Table 1. Skull centroid size QTL (SCS.qtl) identified in this study together with their logarithm of odds (LOD), Bayesian estimates of their confidence intervals (Lower CI, Upper CI), and their estimated QTL effect.
Figure 2. Positions of skull size QTL (gray) and skull shape QTL (black) on genetic map. Skull centroid size QTL (SCS.qtl) are abbreviated as “q” and are left to the chromosome map. Skull shape QTL (SSH.qtl) are as abbreviated as “Q” and are to the right of the chromosome map. Vertical bars indicate the Bayesian estimate of the confidence interval of QTL.
Principal component analysis of the symmetric component of the full tangent coordinates resulted in 80 PCs with non-zero eigenvalues. The amount of variation explained by each PC is shown on Figure 3. No single PC explained more than 12% of the phenotypic variation. The main effects of skull size, gender and directionality of the cross on skull shape were found to be significant (p < 0.0001) and explained about 1–4% of the total Procrustes variance. No significant interactions among them were found, therefore only the main effects were included in following genetic analyses as additive covariates. Increases in skull size expand the anterior brain case both vertically and laterally (Figure 4A). Sexual dimorphism is low and appears to map mainly on the basicranium (Figure 4B). The direction-of-cross effect shows offspring from F1 dams as having a higher neurocranium than those produced from A/J dams (Figure 4C). Dynamic visualizations of effects of these covariates on skull shape are provided with online Supplemental Data. To reduce the computation time, we opted to use 80 non-zero PCs in our QTL mapping instead of using 159 tangent coordinates. Since the PCA is simply a rotation along orthogonal axes, no variation is lost and PC scores can be back converted to tangent coordinates without loss of variation.
Figure 3. Variance explained by the individual PCs of the symmetic component of full tangent coordinates.
Figure 4. Visualizations of the main effects of skull size, gender and directionality of the cross on skull shape. The model is the shape resulting from the addition of the effect to the mean shape. Color map of 3D model corresponds to the deformation distance between this shape and the mean shape. Warm colors indicate shrinkage, cold colors indicate expansion with respect to the mean shape. Heatmaps are NOT to the same scale, as each effect scaled different. Dynamic visualizations of these effects can be found in the Supplemental Animations 1–3. (A) Skull centroid size: Increases in skull size expands the anterior brain case both vertically and laterally. (B) Sex: Sexual dimorphism is low and appears to map mainly on the basicranium. (C) Direction-of-cross: This effect shows offspring born to F1 hybrid mothers as having a higher neurocranium than those produced from pure A/J dams.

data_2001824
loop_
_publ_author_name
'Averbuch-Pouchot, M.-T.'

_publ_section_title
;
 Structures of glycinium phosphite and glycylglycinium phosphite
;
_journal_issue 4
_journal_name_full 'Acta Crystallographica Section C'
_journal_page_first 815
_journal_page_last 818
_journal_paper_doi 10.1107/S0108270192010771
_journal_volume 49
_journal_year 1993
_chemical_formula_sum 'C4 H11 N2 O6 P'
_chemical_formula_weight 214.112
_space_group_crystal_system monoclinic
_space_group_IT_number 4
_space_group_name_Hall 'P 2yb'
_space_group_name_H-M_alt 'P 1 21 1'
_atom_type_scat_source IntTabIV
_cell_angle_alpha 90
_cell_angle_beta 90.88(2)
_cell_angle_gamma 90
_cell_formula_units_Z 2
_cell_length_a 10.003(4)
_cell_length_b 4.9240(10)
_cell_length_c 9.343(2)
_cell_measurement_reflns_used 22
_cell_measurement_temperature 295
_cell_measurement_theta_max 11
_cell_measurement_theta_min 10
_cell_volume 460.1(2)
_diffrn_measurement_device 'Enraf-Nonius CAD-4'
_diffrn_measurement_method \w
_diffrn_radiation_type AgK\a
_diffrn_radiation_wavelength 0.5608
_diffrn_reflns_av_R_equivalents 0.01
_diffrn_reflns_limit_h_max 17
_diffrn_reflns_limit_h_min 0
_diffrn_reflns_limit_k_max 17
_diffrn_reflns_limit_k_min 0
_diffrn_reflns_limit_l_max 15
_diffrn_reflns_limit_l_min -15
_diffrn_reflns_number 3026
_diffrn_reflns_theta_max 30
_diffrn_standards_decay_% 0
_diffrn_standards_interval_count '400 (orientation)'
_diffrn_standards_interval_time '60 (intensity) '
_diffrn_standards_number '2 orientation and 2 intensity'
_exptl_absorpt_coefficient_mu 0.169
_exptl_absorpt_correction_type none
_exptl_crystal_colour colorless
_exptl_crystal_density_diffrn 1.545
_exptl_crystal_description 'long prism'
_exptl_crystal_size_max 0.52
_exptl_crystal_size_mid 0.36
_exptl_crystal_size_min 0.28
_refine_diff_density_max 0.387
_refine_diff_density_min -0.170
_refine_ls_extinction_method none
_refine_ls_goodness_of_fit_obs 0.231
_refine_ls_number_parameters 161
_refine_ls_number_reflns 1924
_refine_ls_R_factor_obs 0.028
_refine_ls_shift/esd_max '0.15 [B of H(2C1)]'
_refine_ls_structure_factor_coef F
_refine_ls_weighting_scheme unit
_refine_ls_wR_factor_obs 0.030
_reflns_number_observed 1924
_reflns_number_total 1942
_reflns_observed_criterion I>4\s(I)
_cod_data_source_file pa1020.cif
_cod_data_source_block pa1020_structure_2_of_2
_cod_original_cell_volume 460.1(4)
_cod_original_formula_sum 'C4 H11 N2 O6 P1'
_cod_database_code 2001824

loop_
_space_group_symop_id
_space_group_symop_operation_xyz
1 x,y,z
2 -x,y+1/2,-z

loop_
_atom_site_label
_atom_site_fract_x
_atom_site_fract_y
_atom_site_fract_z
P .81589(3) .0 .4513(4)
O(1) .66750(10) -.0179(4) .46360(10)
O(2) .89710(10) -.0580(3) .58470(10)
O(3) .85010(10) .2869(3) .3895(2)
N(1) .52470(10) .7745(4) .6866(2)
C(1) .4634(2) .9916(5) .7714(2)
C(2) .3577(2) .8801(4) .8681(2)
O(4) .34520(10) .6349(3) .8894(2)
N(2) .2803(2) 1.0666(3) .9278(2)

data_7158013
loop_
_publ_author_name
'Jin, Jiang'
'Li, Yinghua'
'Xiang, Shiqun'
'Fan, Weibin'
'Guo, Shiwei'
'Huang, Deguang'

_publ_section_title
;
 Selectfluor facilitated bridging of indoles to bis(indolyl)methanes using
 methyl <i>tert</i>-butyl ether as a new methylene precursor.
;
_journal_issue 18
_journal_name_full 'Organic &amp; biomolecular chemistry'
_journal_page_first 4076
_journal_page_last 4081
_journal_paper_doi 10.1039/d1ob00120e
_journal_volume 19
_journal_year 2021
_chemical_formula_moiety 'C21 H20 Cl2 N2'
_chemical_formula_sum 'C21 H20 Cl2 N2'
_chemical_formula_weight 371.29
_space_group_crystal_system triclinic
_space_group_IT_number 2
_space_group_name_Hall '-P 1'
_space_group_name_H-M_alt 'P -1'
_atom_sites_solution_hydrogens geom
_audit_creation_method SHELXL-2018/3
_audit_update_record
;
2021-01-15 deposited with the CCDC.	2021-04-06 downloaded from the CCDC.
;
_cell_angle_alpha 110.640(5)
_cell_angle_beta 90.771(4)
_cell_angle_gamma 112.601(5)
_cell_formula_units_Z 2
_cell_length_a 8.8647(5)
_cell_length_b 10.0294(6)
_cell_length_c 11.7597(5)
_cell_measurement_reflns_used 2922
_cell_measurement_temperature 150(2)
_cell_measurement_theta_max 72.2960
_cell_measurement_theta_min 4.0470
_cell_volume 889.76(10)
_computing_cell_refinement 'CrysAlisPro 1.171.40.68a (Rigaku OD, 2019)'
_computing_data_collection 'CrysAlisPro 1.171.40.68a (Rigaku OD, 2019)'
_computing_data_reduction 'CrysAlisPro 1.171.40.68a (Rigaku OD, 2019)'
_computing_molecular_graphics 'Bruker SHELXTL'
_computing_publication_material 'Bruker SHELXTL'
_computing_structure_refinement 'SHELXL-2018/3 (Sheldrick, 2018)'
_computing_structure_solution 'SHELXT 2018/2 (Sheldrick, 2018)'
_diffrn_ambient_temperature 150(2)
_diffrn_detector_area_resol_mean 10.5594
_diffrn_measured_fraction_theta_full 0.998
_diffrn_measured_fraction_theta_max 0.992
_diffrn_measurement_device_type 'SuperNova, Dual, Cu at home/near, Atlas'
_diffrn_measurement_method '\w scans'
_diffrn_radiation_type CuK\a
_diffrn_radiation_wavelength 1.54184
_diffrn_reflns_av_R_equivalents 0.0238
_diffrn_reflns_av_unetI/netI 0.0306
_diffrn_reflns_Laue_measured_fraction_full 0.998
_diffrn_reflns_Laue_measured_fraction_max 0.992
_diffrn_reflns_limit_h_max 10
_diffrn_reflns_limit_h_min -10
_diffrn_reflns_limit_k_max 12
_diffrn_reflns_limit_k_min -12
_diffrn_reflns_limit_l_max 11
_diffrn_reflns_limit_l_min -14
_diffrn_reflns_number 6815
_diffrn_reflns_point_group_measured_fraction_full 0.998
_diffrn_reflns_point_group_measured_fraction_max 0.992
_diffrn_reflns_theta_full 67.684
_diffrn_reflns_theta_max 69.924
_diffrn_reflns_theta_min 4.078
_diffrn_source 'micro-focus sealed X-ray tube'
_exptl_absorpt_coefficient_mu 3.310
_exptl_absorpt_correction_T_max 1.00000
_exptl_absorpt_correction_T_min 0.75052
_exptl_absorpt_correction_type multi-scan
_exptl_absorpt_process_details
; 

QTL Mapping for Skull Shape
Our interval mapping has identified 30 QTL responsible for variation in skull shape (SSH.qtl). All autosomes harbor at least one, and in some cases up to three SSH.qtl (Chr 1 and 4). Location, nearest marker, and the confidence intervals for the identified SSH.qtl are provided in Table 2 and plotted on Figure 2. On average, the width of the confidence intervals was 5.4 cM (or 10.4 MB). Visualizations of each SSH.qtl are rendered in six anatomical views and are provided with online Supplemental Data. To obtain a broad sense of importance of anatomical regions involved in each SSH.qtl effect, we assigned each landmark to one of the four anatomical regions (neurocranium, dorsal face, lateral face, and palate), summed up the magnitude of displacement for each landmark in the region and visualized it as a proportion of the total magnitude of displacement. If a landmark sits on a boundary of these regions (e.g., landmark on the triple junction of sutures between the frontal, parietal and squamosal bones), the magnitude of the displacement is split equally between the bounding region (in this case lateral face and neurocranium). We also calculated a second set of ratios in which the proportions are normalized by the number of landmarks in a region. Figure 5, and also Supplemental Figure 4, show the contribution of each of these regions to a given SSH.qtl effect, as well as the additive covariates included in the analysis (size, directionality of the cross, and sex), on skull shape, with and without normalization. Even though both the neurocranium and palate have a similar number of landmarks assigned (Figure 1), it appears that the contributions of the neurocranium to the overall skull shape differences are consistently larger than those of the palate. These two regions present contributions that mostly differ (higher and lower respectively) from what can be expected from the random partitioning of landmarks (Figure 5). On the other hand, for both facial regions contributions are not different from what is expected under the null hypothesis of pleiotropy, with only a few loci having stronger than expected contributions.
Figure 5. Contribution of each anatomical region to the variation in covariates and SSH.qtl. (A) Unstandardized (B) weighted by the number of landmarks in a given region. Low proportion of Dorsal Face appears to be an artifact to its low number of landmarks whereas the low proportion accounted by the palate is robust. Horizontal gray lines represent 95% intervals obtained from random vectors. Many QTL have a stronger effect on the neurocranium than expected from a random vector that will parcellate uniformly across the four cranial regions. On the contrary, most of QTL have an effect on the palate weaker than expected. For covariate or QTL specific breakdown of regional variation, see Supplemental Figure 4.